Don't call this the surveillance status quo – it's a cross-party stitch-up

Instead of debate, we've had the usual scare tactics


The official line from the three party leaders is the emergency legislation to be pushed through by the Executive with the collaboration of Her Majesty's Opposition next week, is merely the continuation of the “status quo” on surveillance. No new measures, they say, and some new safeguards too. What we are being led to believe is that a brave Nick Clegg faced down calls for a new Communications Data Bill (the Snooper's Charter) and this legislation is merely a tidying up exercise.

It's a nonsense. Our hard-fought-for liberties are being eroded by a cozy consensus not within the political parties, but by Ed Miliband, Nick Clegg and David Cameron alone, who, fearing public opinion, are bending over backwards to accommodate the wishes of a clique in the Home Office. Make no mistake, the legislation that will be railroaded through parliament next week is a “diet” Communications Data Bill which grants the government more power than before to request data from across the globe. None of the safeguards, with the exception of the sunset clause, are actually in the Bill. We have to take the word of the party leaders these safeguards will actually be implemented. It's not even clear if the sunset clause (ending the legislation on 31 December 2016) is worth a jot. It's possible what is called a statutory instrument, a mini amendment, could delete the clause and extend the legislation forever without even a full vote by our parliamentarians.

One of the reasons for the legislation, known as the Data Retention and Investigatory Powers Bill (or as wags have tagged it, #DRIP), is being taken forward is a judgment by the European Court of Justice (the EU's court – not to be confused with the European Court of Human Rights) which struck out the EU's Data Retention Directive. This directive forced ISPs across Europe to store all your data logs for a year. After a case was taken to the Court, judges found this legislation was a breach of your fundamental rights and so annulled it. In particular, the judges said that the state could ask ISPs to track the data of suspected criminals, paedophiles and terrorists – or even people in a certain City for a limited period of time - but it couldn't ask for everyone's data to be stored. Remember innocent until proven guilty?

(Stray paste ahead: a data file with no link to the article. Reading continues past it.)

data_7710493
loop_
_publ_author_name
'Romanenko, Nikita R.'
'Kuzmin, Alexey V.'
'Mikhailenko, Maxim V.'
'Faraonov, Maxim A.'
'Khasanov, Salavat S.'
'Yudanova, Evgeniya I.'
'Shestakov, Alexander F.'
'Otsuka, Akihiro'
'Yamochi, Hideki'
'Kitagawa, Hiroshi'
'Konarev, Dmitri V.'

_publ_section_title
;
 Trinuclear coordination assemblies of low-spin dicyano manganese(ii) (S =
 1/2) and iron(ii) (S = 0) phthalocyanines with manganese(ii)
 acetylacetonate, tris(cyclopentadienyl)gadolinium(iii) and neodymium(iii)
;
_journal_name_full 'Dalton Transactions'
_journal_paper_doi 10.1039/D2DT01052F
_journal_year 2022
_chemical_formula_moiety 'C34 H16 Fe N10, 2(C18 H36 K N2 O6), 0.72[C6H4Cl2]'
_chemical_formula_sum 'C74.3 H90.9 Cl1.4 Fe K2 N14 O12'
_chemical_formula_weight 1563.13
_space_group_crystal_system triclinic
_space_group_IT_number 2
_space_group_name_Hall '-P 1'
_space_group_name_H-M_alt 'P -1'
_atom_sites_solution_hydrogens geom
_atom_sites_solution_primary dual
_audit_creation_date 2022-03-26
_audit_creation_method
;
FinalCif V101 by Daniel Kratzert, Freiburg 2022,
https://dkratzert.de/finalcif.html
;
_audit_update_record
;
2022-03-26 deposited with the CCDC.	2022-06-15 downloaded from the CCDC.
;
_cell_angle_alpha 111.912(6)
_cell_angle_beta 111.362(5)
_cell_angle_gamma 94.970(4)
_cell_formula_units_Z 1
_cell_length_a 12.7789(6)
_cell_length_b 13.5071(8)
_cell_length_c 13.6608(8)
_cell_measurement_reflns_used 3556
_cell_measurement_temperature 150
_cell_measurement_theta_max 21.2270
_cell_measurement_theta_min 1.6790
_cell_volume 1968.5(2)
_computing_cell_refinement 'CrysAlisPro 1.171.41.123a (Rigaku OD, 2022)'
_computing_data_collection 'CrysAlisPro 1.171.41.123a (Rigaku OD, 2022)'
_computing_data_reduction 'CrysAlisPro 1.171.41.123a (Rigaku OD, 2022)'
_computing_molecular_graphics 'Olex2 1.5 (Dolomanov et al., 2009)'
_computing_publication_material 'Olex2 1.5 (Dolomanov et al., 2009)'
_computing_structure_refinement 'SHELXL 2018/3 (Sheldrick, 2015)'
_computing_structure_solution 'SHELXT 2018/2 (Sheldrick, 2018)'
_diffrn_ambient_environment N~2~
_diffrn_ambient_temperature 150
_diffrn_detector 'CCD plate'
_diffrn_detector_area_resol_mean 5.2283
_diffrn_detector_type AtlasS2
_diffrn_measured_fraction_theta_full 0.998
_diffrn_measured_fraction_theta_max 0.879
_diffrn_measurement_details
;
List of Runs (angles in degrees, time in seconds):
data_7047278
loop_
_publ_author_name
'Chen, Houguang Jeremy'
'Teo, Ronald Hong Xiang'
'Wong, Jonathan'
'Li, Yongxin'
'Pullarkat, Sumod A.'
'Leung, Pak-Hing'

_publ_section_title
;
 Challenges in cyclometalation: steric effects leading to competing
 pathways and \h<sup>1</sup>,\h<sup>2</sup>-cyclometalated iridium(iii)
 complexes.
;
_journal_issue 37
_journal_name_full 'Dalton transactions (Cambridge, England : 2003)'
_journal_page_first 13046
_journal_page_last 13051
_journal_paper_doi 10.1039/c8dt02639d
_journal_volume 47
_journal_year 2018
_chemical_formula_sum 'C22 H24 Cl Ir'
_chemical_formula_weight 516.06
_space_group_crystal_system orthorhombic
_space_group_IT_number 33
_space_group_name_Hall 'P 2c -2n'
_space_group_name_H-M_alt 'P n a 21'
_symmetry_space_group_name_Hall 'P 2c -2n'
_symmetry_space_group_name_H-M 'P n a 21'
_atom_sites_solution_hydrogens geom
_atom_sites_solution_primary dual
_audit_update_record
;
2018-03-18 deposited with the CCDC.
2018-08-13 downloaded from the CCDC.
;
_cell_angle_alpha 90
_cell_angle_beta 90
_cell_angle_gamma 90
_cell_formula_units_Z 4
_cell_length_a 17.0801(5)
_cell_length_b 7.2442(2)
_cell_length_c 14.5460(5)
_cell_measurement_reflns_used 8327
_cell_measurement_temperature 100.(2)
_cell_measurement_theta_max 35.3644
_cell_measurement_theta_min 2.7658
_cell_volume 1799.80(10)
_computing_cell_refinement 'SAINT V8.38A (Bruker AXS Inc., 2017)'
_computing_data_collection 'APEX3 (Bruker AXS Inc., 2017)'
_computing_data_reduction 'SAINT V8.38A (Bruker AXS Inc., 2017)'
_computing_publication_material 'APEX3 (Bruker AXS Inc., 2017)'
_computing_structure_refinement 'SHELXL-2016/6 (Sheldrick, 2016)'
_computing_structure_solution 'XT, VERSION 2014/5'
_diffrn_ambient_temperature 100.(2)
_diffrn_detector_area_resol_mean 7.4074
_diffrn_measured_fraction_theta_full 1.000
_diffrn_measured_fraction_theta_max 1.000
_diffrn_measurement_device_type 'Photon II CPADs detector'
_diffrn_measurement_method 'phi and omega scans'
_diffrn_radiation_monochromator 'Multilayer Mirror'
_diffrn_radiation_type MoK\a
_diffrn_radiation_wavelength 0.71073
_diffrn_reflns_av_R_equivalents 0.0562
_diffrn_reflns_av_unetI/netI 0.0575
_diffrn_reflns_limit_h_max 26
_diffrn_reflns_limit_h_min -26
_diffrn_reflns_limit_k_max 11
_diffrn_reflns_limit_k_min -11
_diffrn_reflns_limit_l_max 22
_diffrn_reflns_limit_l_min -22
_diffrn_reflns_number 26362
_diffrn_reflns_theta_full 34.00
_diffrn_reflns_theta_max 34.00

Read more: Editorial: Mixed results in the conflict between freedom and security

So the Home Office needed to bring forward legislation if it wanted to force ISPs to retain the data of criminals and malcontents. The Home Office knew this three months ago. Tom Watson MP asked competent and decent Home Office Minister James Brokenshire MP about this on 16 June, where he had the chance to reveal the government would be bringing forward legislation on this matter. He didn't. Instead, the three party leaders stitched-up a deal behind closed doors without consulting (or even asking) the MPs who we elect to represent us. This is 2014, not 1814. We don't just expect our MPs to be able to read and critique legislation before it's passed – as citizens, we expect to have our say as well.